Linda Donavan Harper, currently the chairwoman of the Association for the Preservation of Historic Congressional Cemetery, will take over the reins of Cultural Tourism D.C. at the beginning of July.
As the new executive director of Cultural Tourism D.C., which is a conglomeration of more than 185 organizations dedicated to promoting the District of Columbia’s heritage, one of Harper’s main goals will be to promote culture as an economic tool by capitalizing on the vibrancy that it brings to communities. “That vibrancy brings new people, new activities and new dollars into a site,” she said.
In her 20 years living in the Washington area, Harper said she has seen this link between culture and economics manifest itself several times in areas such as the U Street corridor, which was described last year by The New York Times as a place “where you’ll hear the pulsing beat of urban nightlife.”
From the end of its heyday some 40 years ago until the early 1990s, this neighborhood was virtually dormant, but with the renovation of cultural sites such as the Lincoln Theatre, which reopened in ’94, and the opening of many galleries, it is now a popular destination.
Similar transformations have occurred in Adams Morgan and Shaw, and in both instances culture has driven their economies. Harper said Cultural Tourism D.C. played a key role in breathing life into the Shaw and U Street communities using a model she hopes to duplicate in the future.
“They really worked closely with the neighborhood to identify the assets of the neighborhood and begin to be able to package and market those,” she said.
She feels that this “packaging” is one of the main roles of the organization, which does not manage but instead consults with its member organizations to try to help them reach target audiences.
In doing so, she will need to balance the preservation of the rich culture of the past with the creation of new opportunities for the future.
“There’s certainly a preservation ethic that underlies this position, but I think it’s not just preservation. It’s preservation and art and culture and how all those things blend to form what we think of as the District,” she said. “I think there will be times when each of those components [leads], but overall it’s an integrated process.”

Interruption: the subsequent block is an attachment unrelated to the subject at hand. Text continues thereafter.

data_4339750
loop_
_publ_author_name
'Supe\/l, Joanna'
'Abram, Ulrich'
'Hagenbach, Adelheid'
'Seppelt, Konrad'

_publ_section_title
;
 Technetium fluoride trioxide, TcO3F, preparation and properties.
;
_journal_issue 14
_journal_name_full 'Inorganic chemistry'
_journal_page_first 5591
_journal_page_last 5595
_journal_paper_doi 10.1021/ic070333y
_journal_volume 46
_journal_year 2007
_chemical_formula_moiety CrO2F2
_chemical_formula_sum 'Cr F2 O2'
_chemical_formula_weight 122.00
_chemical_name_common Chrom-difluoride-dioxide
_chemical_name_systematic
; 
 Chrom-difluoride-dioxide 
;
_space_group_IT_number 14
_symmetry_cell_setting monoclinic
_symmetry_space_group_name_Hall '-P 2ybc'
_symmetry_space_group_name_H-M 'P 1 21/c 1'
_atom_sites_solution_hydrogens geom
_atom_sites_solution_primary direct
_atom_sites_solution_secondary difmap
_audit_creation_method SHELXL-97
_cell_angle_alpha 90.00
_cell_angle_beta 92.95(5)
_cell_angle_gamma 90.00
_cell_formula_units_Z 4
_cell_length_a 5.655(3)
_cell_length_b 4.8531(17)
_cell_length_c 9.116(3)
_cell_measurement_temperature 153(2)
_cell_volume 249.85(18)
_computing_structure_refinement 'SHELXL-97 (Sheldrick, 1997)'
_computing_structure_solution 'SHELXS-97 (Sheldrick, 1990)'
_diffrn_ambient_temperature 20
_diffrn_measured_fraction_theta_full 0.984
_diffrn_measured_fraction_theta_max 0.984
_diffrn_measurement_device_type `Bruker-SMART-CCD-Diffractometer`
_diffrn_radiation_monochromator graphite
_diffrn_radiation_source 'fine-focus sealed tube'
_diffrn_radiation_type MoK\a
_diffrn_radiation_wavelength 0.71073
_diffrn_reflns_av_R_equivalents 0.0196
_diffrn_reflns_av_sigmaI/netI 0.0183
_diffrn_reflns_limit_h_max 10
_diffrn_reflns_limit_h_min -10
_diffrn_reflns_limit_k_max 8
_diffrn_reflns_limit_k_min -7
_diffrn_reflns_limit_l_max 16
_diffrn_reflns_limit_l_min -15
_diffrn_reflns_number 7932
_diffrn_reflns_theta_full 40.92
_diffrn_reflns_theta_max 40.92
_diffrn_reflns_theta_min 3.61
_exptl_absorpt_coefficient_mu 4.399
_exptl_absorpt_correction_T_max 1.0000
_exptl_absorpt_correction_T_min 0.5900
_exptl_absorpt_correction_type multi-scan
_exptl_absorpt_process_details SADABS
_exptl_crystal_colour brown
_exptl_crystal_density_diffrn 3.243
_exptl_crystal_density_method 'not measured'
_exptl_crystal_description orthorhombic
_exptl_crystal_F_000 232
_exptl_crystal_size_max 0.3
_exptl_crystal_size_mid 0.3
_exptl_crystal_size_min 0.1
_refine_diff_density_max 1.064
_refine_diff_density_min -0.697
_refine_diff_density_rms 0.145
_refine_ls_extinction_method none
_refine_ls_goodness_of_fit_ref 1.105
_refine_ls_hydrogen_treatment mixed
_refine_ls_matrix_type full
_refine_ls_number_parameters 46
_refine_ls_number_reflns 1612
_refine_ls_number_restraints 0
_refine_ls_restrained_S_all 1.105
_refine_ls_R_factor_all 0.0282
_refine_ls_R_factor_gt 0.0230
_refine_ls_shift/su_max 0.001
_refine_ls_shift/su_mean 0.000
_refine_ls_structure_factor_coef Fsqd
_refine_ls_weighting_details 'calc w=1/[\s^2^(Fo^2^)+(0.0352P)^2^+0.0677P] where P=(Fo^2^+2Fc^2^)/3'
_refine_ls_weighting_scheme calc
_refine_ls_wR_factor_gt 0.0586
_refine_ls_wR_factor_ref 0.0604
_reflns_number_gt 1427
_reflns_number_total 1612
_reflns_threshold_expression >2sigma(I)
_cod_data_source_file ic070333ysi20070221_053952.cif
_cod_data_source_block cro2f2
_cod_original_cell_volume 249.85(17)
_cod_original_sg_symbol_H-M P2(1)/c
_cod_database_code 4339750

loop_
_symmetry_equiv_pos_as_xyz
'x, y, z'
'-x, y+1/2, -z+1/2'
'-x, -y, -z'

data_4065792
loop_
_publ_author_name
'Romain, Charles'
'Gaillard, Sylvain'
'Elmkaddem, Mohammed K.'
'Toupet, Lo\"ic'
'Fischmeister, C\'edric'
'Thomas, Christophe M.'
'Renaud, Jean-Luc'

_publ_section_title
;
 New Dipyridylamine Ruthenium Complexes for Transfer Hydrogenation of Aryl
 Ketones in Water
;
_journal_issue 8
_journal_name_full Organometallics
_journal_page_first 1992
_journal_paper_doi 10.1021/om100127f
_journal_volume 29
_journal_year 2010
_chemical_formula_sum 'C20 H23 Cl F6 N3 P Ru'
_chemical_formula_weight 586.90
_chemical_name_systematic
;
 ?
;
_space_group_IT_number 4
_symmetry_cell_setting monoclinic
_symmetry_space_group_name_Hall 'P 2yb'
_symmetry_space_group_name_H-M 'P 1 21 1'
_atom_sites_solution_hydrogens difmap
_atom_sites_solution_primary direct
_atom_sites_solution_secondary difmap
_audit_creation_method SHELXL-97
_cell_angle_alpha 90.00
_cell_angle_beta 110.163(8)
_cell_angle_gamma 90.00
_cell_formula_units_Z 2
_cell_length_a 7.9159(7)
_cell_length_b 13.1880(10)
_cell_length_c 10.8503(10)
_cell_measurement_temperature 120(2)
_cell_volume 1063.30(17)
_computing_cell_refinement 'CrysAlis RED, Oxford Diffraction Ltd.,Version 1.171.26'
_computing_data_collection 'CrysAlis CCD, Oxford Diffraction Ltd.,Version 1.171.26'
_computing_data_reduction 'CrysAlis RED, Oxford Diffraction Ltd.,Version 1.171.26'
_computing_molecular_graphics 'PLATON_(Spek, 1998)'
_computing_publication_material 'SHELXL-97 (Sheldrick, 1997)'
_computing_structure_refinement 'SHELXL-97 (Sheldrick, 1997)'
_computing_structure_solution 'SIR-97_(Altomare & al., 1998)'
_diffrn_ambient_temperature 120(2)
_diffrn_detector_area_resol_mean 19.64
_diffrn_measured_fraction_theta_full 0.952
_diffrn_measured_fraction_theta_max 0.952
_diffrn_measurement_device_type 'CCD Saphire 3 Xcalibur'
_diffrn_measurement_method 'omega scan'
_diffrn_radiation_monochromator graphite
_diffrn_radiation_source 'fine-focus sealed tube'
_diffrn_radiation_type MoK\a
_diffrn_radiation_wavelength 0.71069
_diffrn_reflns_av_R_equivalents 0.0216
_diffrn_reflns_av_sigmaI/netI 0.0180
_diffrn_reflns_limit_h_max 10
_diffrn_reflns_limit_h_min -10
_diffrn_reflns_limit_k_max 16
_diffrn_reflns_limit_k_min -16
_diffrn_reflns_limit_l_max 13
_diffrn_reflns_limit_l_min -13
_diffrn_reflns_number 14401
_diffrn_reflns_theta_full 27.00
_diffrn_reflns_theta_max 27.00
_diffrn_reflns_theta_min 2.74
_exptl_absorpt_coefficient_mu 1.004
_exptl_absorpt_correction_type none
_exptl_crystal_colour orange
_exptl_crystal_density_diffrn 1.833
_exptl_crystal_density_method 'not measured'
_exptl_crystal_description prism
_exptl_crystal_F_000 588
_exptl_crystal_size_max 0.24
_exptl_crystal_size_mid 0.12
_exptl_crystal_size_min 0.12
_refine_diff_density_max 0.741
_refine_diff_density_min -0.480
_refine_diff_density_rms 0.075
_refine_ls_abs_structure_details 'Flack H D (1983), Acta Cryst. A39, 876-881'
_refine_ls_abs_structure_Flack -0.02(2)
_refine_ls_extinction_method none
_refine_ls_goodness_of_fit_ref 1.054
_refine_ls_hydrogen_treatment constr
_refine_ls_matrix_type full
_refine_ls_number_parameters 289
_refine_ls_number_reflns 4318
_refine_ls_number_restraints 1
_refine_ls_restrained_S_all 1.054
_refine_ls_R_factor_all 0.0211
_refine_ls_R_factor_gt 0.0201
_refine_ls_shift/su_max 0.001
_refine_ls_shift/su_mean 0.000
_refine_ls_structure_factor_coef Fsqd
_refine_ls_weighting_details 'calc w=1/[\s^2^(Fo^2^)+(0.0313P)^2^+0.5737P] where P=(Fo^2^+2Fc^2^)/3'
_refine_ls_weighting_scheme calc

The position that Harper is filling opened up after Angela Fox stepped down from her role as executive director of Cultural Tourism D.C. last July and took an identical position at the Crystal City Business Improvement District in Virginia. Carma Fauntleroy, an independent consultant who specializes in the transition management of cultural organizations, has served as interim director since then.
Harper was selected for the position after a search committee headed by Cultural Tourism D.C. trustee Fran Trachtenberg zeroed in on her. Trachtenberg said she is happy with the selection of Harper, who “comes with a strong commitment to the economic development of Washington through the use of artistic, historic and heritage organizations.”
When she moves into her new position, Harper will step down from her role as chairwoman of the Congressional Cemetery association, an unpaid job, but will stay on as a member of the board. She also will transition out of LHarper & Associates, a consulting firm that she started. Harper will finish her work with current clients there but will not take any new ones.
During her first days in office, she plans to meet with representatives from all of the member organizations, which will help her decide what specific plans she will pursue.
“I need to get my feet under me to make some of those determinations,” she said.